International Women’s Day is Sunday, March 8. It’s a global celebration of the achievements of women in politics, culture, economy and society in general. And it’s a reminder that women’s equality benefits everyone.
Why should we celebrate International Women’s Day? Here are seven compelling reasons:
1. International Women’s Day a century-old tradition.
If you haven’t heard of International Women’s Day (IWD), you may be surprised to know that it’s been occurring for well over 100 years now.
It was first observed across the United States in 1909, in response to increasingly discriminatory practices arising from the Industrial Revolution. In 1911, it was observed by millions of people in many countries worldwide, including Austria, Denmark, Germany, and Switzerland. It was recognized by the United Nations in 1975, and today, it’s a national holiday in 27 countries to acknowledge the contributions of women.
2. International Women’s Day is for everyone.
IWD does not belong to any specific country, religion, party, group, organization, or gender identity. Equality is not simply a women’s issue. It’s an economic and social issue as well. Read on for more information about that.
3. Gender equality is better for the economy.
Improving gender equality in the workplace could add $12 trillion to global economic growth. There are many reasons: closing the gender gap offsets the impact of a shrinking workforce; better employment opportunities for women increases profitability, productivity, staff retention, innovation, and access to talent and new markets.
There are four factors that will make the most difference:
- Better education opportunities for women
- More inclusion of women in financial and digital fields
- Improved legal protection for at-risk women
- A decrease in unpaid care work for women
4. Gender diversity in business leadership improves business performance.
Business organizations that have more diversity in terms of gender and ethnicity have significantly better financial returns, according to the McKinsey report Diversity Matters.
5. Gender equality = a more peaceful society.
Gender equality is a greater factor to peace than a country’s wealth, level of democracy, or religious identity. Countries with higher levels of gender equality are less likely to resort to military force as a means of resolving conflict. This starts with recognizing and addressing gender-based violence in all its forms — including partner violence, sexual assault and harassment.
6. Gender equality at home = happier relationships.
Currently, 75% of unpaid work around the world is done by women; much of this is care work: for children, disabled partners or elderly family members. This work is no less difficult or important than paid work; however, their unpaid status places many women at a distinct economic disadvantage. This creates friction in relationships and an increased likelihood of divorce.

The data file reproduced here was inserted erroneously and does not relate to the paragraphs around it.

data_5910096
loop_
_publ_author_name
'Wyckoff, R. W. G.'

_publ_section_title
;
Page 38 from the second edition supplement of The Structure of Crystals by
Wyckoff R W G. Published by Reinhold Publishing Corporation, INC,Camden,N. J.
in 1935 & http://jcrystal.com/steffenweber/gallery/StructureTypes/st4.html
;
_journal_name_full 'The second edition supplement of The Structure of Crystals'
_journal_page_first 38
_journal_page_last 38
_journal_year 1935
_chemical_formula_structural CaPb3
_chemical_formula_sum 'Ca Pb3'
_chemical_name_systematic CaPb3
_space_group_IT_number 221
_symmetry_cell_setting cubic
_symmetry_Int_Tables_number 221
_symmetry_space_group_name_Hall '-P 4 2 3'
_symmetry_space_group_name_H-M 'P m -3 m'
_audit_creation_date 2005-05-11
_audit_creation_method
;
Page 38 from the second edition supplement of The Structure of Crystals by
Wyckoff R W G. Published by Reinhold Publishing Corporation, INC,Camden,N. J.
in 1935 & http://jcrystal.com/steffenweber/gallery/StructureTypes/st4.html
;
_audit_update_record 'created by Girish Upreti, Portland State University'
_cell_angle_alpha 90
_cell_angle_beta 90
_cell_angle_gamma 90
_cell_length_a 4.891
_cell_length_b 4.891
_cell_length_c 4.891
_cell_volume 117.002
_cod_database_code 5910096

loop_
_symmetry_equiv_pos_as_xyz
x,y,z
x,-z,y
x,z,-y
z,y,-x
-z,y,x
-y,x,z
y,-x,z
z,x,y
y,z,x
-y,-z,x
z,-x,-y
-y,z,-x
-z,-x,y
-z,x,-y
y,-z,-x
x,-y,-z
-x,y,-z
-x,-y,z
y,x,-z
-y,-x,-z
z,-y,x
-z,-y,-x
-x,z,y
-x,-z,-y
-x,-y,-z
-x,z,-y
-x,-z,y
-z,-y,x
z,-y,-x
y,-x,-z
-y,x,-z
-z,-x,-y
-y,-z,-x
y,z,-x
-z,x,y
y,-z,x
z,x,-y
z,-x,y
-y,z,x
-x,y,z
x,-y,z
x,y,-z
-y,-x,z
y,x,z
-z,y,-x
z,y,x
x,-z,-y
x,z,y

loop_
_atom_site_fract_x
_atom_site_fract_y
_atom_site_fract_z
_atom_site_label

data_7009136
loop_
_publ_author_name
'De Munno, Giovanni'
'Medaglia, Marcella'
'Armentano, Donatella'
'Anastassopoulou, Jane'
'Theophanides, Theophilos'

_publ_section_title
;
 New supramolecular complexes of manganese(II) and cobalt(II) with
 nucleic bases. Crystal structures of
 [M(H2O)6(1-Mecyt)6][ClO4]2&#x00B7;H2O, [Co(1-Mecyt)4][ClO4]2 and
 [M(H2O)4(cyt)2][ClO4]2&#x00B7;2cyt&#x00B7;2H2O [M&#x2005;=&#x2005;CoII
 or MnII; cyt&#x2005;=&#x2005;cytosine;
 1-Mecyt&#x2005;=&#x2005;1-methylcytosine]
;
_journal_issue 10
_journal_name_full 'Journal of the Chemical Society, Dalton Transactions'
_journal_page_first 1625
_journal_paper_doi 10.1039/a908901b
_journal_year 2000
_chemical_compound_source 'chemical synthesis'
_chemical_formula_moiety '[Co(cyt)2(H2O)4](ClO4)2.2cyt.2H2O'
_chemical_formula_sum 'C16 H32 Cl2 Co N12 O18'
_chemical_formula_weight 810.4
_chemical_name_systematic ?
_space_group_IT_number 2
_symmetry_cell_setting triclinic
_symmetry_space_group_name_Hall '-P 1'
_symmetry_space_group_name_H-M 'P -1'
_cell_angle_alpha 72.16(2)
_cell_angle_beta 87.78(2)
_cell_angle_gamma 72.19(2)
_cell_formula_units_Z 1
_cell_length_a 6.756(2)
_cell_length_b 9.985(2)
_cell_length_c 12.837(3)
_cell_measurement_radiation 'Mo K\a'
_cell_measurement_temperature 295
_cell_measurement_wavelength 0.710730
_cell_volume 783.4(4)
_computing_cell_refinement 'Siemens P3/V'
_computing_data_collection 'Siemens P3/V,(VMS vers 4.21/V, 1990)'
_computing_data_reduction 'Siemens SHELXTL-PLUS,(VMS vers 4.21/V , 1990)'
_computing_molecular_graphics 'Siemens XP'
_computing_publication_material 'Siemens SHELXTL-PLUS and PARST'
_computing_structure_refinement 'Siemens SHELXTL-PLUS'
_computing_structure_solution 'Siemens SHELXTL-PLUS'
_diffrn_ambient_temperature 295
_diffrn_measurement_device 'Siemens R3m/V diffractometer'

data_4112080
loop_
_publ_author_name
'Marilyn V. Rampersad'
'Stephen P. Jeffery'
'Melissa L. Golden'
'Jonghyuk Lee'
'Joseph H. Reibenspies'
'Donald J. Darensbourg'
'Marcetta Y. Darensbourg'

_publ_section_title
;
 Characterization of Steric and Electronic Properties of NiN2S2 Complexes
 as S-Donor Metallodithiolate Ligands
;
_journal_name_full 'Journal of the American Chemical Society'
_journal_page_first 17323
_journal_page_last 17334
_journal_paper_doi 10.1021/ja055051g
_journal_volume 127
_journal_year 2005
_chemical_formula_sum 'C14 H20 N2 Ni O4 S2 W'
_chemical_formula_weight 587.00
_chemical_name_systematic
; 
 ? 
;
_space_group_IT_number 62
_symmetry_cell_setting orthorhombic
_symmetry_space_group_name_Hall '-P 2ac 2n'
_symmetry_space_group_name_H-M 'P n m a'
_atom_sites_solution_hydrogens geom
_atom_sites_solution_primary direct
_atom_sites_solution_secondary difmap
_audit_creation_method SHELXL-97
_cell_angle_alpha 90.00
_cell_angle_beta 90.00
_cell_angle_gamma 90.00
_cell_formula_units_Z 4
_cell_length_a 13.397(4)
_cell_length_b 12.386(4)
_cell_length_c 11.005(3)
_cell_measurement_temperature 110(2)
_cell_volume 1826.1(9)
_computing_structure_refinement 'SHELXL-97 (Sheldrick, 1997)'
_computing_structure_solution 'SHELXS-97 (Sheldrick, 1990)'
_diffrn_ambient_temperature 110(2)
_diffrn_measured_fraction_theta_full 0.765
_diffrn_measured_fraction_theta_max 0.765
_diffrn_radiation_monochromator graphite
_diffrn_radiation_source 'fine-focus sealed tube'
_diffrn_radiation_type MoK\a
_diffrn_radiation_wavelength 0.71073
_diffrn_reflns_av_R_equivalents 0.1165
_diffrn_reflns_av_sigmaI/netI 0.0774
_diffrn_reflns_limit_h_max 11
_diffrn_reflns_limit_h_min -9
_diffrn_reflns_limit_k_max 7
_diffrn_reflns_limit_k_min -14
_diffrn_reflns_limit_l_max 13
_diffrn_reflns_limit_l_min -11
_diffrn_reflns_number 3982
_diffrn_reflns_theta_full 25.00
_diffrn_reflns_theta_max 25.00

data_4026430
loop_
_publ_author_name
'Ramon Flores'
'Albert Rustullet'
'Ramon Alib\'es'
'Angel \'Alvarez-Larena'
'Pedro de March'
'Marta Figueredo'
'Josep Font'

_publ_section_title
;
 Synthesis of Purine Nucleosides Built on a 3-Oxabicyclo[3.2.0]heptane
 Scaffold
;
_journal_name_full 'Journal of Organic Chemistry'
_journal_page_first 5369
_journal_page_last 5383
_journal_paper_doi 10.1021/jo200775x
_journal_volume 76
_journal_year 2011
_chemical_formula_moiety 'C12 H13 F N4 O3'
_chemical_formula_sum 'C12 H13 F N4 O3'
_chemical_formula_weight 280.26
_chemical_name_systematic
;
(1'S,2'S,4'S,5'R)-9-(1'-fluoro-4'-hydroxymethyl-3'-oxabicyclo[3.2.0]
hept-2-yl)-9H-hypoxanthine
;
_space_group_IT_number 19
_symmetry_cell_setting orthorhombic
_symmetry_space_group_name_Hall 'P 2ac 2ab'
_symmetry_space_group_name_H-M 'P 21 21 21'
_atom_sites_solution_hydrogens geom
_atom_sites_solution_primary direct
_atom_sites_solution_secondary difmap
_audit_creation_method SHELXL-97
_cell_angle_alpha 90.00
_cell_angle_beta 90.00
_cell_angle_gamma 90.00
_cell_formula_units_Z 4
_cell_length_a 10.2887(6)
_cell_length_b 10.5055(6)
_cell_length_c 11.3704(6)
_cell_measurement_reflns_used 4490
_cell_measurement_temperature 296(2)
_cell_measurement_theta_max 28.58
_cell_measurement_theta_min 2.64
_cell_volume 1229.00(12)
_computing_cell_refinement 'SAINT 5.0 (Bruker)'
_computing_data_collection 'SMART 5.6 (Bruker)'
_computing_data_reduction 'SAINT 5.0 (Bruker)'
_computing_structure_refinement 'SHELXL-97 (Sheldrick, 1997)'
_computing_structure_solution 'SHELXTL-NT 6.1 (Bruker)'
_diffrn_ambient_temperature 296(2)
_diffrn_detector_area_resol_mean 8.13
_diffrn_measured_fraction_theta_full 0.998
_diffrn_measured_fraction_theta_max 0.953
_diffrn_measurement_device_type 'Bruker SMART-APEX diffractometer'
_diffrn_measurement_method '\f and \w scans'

5. Gender equality improves children’s lives.
Societies that support both parents’ involvement in childcare as the norm report higher levels of life satisfaction in teens. The difference was equally notable in both boys and girls, regardless of income level. Studies find that gender equality improves family and social support systems, leading to happier kids.
Each for Equal
The theme of International Women’s Day 2020 is #EachForEqual, symbolizing the importance of everyone, of all gender types, to actively choose to challenge implicit bias, broaden their perspectives, and improve conditions for all beings by supporting equal opportunity for women. Individually, our thoughts, behaviors and actions influence those around us. Together, we can create a gender equal world.
Last year, we ran the below blog post on 7 Women Lawyers Who Rocked at Law for Women’s History Month. We’re re-running that post below to honor International Women’s Day: enjoy!
7 Women Lawyers Who Rocked at Law: Women’s History Month
Originally published on Feb 28, 2019
Throughout much of the 20th century, gender discrimination was often a roadblock to success for women in law. While there are many brilliant female attorneys who succeeded despite all odds, there have been a stellar few who blew the roadblocks to smithereens, clearing the path for women who would follow them. In honor of Women’s History Month, we celebrate these trailblazing women lawyers.
Bella Abzug (1920-1998)
“The test for whether or not you can hold a job should not be the arrangement of your chromosomes.”
Outspoken and afraid of no one, when Abzug began practicing law, male colleagues assumed she was “the secretary,” because women lawyers were an anomaly. So, she began wearing a hat. She said, “It was the only way they would take you seriously.” The hat became her trademark.
Throughout her career as a lawyer and Congressional representative, “Battling Bella” was a tireless advocate for human rights, regardless of gender, race, religion, or sexual orientation. She defended those accused in the “communist witch hunt” of the 1950s, helped to establish the National Women’s Political Caucus in 1971; and introduced the first federal gay rights bill in 1974.
She also had, arguably, the best campaign slogan during her 1970 Congressional run: “This woman’s place is in the House … the House of Representatives!”
Chief Justice Warren Burger and John O’Connor as Sandra Day O’Connor is sworn in.
Sandra Day O’Connor (1930-)
“The power I exert on the court depends on the power of my arguments, not on my gender.”
O’Connor was a high achiever: she completed Stanford Law School in two years, graduating third in her class in 1952. Still, law firms would not hire her because she was a woman. So instead, she became a deputy district attorney in San Mateo County, California, and later assistant attorney general for the state of Arizona. After being elected to the Arizona Senate, she became the first female state senate majority leader in the United States in 1974.